Unequal Cost Defense

  • Unequal costs is an allowable defense for price discrimination
  • According to the Clayton Act, price differentials that “make only due allowance for differences in the cost of manufacture, sale, or delivery resulting from the differing methods or quantities in which such commodities are to such purchasers sold or delivered” are exempt from punishment
  • The following are the two most commonly used for an unequal cost defense:
    1. Manufacturing costs
    2. Freight and delivery costs
  • This does not apply to cost differences due to scale…

Scale cost differences

  • Unequal cost deffense does not extend to all cost differences

  • Imagine a firm that is currently producing \(q_1\) units and charging \(P_1 = C_1\)
  • Suppose a potential large buyer would scale the firm’s output to \(q_2\)
  • Recognizing that the increased scale would cause the firm’s average costs to drop, the buyer may request a price below \(C_2\)

  • The firm could accept these terms and keep their price at \(C_1\) for all the other firms.
  • The increased profits due to scale \((C_1-C_2)\cdot q_1\) would cover the losses from charging a lower price to the large buyer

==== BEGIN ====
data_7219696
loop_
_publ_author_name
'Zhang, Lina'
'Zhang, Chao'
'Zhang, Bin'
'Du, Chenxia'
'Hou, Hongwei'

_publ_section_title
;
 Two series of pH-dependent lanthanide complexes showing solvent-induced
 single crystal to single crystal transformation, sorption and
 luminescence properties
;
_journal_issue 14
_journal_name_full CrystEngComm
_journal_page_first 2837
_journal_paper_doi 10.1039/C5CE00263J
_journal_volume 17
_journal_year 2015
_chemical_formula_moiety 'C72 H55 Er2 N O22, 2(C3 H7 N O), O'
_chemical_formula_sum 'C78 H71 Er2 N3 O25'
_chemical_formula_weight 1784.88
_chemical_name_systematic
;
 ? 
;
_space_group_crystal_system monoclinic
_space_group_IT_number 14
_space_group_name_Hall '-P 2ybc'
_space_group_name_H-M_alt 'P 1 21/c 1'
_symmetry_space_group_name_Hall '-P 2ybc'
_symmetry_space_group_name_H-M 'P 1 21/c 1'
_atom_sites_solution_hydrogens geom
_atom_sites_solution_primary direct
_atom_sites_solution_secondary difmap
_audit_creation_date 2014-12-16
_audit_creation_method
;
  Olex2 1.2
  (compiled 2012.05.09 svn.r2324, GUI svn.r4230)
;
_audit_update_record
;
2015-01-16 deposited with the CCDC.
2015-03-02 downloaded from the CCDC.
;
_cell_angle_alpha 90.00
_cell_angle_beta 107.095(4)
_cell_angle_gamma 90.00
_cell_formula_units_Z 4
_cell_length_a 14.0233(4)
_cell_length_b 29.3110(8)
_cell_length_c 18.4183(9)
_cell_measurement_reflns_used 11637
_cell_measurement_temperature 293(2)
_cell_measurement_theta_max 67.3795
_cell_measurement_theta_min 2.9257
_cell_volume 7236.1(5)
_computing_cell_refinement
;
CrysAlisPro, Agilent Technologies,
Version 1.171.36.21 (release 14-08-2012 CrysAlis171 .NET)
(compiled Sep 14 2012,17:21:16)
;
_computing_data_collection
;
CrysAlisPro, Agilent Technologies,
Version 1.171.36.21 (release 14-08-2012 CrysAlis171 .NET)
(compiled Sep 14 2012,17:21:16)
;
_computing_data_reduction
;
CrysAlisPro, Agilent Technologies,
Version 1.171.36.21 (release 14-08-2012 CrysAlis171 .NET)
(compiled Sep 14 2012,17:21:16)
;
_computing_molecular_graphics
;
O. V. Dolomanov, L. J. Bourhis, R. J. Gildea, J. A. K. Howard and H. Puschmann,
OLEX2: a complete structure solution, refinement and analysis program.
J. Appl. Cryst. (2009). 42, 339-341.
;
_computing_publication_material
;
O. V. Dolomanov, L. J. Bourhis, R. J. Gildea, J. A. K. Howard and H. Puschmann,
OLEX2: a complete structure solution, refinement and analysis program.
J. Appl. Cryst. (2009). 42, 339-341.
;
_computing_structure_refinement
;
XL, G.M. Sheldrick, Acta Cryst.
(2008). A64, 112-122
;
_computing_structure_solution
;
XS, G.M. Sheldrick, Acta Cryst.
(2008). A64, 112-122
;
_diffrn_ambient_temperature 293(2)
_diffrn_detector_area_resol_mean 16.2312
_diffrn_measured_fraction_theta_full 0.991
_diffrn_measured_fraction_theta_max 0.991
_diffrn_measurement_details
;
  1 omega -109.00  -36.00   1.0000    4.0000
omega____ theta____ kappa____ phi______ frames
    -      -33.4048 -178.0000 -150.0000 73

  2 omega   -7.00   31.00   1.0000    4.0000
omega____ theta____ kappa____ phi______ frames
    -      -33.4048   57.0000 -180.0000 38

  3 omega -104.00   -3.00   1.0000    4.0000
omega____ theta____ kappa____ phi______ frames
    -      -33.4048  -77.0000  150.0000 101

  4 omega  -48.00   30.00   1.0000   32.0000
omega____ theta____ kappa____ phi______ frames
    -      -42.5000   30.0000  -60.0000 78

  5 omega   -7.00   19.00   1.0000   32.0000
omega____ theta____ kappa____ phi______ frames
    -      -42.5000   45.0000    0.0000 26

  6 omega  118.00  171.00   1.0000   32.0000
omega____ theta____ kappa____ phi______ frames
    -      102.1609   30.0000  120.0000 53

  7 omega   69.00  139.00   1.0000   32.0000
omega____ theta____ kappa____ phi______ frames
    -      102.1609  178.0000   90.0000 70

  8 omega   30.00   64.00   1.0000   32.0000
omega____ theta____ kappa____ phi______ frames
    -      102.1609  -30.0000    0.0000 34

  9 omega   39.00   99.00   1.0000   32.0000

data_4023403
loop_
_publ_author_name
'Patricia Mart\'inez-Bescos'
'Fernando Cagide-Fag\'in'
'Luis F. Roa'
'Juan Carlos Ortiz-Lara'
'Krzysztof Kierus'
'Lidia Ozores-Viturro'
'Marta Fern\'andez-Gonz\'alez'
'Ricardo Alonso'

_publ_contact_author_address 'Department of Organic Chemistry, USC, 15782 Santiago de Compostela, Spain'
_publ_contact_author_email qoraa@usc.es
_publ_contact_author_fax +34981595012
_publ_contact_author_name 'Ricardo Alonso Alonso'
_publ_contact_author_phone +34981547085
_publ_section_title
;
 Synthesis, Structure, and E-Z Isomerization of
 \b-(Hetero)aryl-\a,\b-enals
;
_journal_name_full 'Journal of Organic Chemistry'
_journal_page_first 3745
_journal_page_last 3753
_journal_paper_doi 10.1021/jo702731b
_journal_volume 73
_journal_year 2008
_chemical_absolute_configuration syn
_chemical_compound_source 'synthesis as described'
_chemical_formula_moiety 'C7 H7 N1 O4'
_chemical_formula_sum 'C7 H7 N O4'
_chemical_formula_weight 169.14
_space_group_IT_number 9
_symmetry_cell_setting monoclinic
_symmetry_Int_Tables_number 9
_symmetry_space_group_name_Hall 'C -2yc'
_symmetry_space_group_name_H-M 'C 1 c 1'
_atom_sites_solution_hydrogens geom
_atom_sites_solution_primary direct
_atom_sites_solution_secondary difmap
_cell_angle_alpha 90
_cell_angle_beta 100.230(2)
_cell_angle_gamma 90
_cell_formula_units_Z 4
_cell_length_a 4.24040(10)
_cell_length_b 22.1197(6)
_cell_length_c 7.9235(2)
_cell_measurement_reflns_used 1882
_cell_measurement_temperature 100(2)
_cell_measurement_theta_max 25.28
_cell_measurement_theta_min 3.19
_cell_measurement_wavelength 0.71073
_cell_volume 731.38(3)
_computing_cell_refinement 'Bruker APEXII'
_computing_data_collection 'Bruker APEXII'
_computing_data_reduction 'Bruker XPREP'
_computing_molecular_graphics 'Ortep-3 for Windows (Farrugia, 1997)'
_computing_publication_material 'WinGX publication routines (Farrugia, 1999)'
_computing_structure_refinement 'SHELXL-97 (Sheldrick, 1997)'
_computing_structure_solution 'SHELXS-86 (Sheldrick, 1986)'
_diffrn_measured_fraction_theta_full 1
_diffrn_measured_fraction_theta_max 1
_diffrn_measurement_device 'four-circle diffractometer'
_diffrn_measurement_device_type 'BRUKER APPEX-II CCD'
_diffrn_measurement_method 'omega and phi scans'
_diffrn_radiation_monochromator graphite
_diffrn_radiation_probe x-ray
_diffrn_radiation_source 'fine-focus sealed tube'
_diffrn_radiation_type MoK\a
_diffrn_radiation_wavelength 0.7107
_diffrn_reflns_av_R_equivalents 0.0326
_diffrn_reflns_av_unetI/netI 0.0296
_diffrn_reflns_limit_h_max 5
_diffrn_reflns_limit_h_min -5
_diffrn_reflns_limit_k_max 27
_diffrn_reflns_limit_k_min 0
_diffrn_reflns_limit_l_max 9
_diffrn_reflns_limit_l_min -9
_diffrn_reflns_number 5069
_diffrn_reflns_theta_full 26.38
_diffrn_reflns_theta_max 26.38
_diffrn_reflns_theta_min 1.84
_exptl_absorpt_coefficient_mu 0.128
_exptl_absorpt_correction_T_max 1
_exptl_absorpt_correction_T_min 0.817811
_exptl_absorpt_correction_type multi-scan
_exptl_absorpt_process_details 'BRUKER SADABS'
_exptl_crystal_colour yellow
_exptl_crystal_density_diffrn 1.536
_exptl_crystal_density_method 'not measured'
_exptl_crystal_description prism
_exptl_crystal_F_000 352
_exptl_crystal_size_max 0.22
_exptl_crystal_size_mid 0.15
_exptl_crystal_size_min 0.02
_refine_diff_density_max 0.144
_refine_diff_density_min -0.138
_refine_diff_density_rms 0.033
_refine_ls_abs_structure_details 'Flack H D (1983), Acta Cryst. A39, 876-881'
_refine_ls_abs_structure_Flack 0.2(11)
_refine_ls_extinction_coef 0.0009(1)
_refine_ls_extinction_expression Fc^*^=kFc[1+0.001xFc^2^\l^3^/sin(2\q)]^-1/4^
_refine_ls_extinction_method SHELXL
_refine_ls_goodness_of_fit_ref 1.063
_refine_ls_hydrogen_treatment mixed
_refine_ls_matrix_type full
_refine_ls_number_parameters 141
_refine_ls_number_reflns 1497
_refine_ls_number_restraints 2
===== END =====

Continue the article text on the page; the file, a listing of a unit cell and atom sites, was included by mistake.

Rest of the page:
• Final Conclusion: A buyer who raises the total quantity from \(q_1→ q_2\) cannot be given a discriminatorily lower price because all other buyers contributed to the scale economies

Robinson-Patman treatment of big buyers

  • Up until this point, we’ve only focused on price discrimination by sellers but we haven’t discussed buyers
  • Why should we care about buyers?
    • Big chain stores have a lot of purchasing power and could extract illegal discounts
    • Big chains have become more and more common
    • These illegal concessions could lead to anticompetitive outcomes
  • Technically, this is forbidden by the Robinson-Patman amendment; however, it is rarely used and is very hard to prosecute
    • The plaintiff bears the burden of proof that the buyer was aware that it had extracted concession illegally from the seller
    • The “good faith” defense of the seller could be used by the defendant (buyer)